Perennial tufted, rhizome-bearing herb to 1.85 m tall Leaves: borne along the culm, with hairless sheaths and ligules that are 0.7 - 1 mm long, membranous, and lined with hairs along the margins. The blades are 7 - 22 cm long, 4 - 22 mm wide, flat, and often hairless but occasionally soft-haired on the upper surface. Inflorescence: 8 - 35 cm long, open, with nodding branches. Fruit: a laterally compressed caryopsis, 2.9 - 5 mm long, usually not exposed when mature. Culm: to 1.5 cm long, 2 - 4 mm across at the nodes, usually unbranched. Spikelets: 1.5 - 5 cm long, 0.6 - 2 cm wide, laterally compressed. Glumes: nearly equal, hairless, with a five- to seven-veined lower glume 4.2 - 9.1 mm long and a five- to nine-veined upper glume 4.7 - 8.7 mm long. Florets: six to 26 per spikelet, with one anther 0.4 - 3.5 mm long and two reddish purple, feather-like styles. The lowest one to three florets on a spikelet are sterile. Lemma: of fertile florets 9 - 12.5 mm long, straight, hairless, eleven- to fifteen-veined, with rough- to hairy-winged longitudinal ridges. Palea: 4.6 - 7.7 mm long, hairless, swollen on one side near the base, with two winged longitudinal ridges.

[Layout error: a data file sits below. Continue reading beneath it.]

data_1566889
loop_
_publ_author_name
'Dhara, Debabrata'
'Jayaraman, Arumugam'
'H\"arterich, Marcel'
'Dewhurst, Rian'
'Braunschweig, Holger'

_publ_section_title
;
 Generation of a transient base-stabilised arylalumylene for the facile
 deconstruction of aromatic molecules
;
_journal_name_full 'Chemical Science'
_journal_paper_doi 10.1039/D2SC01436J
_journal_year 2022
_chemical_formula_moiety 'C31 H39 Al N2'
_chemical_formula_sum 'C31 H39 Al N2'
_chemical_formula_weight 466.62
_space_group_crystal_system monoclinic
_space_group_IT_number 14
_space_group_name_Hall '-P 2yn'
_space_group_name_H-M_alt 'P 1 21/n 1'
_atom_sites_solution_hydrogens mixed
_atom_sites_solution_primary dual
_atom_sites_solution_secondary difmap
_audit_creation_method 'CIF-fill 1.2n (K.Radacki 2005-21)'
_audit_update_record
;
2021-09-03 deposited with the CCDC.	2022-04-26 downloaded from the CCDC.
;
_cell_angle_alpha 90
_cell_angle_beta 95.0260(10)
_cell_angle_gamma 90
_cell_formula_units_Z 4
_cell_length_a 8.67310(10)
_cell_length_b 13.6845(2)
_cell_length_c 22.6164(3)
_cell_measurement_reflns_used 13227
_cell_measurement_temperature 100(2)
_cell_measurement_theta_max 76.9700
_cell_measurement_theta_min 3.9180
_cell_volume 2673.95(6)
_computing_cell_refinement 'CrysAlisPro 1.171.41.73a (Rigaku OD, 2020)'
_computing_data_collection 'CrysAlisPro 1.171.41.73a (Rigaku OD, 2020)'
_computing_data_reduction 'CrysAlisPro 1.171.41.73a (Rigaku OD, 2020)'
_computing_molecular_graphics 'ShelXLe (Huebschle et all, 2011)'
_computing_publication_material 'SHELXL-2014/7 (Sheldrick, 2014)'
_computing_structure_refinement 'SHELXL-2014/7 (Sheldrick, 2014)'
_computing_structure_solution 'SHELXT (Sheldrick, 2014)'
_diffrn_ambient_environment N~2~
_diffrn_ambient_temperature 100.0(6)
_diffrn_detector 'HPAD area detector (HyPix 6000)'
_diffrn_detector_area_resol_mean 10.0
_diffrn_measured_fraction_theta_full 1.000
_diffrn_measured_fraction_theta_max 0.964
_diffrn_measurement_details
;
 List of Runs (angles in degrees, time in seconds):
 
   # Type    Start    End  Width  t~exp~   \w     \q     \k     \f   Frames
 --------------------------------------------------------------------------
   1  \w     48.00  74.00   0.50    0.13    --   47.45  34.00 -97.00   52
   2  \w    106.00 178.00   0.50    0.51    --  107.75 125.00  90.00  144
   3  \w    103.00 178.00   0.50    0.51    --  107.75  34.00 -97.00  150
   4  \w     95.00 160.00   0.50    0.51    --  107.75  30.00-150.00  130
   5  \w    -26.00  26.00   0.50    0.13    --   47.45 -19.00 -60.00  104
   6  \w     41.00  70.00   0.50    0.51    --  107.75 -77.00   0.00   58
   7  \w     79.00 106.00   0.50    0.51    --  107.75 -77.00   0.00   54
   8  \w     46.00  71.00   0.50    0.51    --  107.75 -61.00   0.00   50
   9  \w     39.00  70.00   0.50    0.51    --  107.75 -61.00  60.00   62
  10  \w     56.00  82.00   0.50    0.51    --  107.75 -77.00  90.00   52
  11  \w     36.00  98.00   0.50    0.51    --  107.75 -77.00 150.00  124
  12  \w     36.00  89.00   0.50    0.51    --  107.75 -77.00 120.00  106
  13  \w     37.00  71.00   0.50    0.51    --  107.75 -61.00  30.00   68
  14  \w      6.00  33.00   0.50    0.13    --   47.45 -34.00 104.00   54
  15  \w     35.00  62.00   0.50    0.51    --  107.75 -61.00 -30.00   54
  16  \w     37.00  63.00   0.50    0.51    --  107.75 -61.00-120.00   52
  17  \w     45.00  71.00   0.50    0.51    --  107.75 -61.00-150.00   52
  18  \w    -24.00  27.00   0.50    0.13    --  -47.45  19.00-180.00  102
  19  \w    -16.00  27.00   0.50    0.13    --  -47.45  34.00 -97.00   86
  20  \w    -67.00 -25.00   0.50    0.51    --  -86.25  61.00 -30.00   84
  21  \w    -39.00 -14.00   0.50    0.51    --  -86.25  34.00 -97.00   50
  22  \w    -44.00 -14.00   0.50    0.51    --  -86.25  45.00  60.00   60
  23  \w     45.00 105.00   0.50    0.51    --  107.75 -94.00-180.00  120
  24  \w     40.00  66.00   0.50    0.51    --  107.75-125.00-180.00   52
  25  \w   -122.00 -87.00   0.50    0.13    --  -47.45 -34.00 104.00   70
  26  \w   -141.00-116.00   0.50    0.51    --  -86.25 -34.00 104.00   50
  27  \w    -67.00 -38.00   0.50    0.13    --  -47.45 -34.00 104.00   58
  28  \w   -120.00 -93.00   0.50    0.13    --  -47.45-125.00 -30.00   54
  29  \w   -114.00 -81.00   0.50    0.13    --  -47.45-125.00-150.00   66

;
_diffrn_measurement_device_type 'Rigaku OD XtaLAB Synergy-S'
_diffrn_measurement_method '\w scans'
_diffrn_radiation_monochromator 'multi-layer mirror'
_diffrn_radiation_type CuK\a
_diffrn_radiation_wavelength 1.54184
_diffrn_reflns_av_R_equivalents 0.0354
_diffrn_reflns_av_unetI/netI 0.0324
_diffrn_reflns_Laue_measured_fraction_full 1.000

Similar species: No information at this time.
Flowering: July to October
Habitat and ecology: Rare on shaded floodplains.
Occurence in the Chicago region: native
Etymology: Chasmanthium comes from the Greek words chasma, meaning yawn, and anthos, meaning flower. Latifolium means wide-leaved.
Loosely colonial from short, stout rhizomes, 10-15 dm; sheaths glabrous; lf-blades 1-2 dm נ1-2 cm; infl open, nodding or drooping; spikelets green, nodding on slender pedicels, ovate or lance-ovate, 6-17-fld, (15-) 20-40 mm; glumes and the 1-2 sterile lemmas lance-linear, subequal, two-thirds as long as the lance-ovate fertile lemmas, these 11-15-veined, with pilose callus; palea much shorter than the lemma; grain 3-5 נ2-2.5 mm, mostly enclosed between the lemma and palea; 2n=48. Moist woods and streambanks; N.J. to Ga. and nw. Fla., w. to s. O., Ind., Ill., Kans., and Tex. (Uniola l.)
Gleason, Henry A. & Cronquist, Arthur J. 1991. Manual of vascular plants of northeastern United States and adjacent Canada. lxxv + 910 pp.
This is an open woodland species and is found mostly in our southern counties although Miss Madge McKee found it along the Iroquois River in Newton County. It is found in greatest abundance in slightly acid, hard clay soils of the bottomlands. It occurs, however, in upland woods and even on the rocky cliffs along the Ohio River.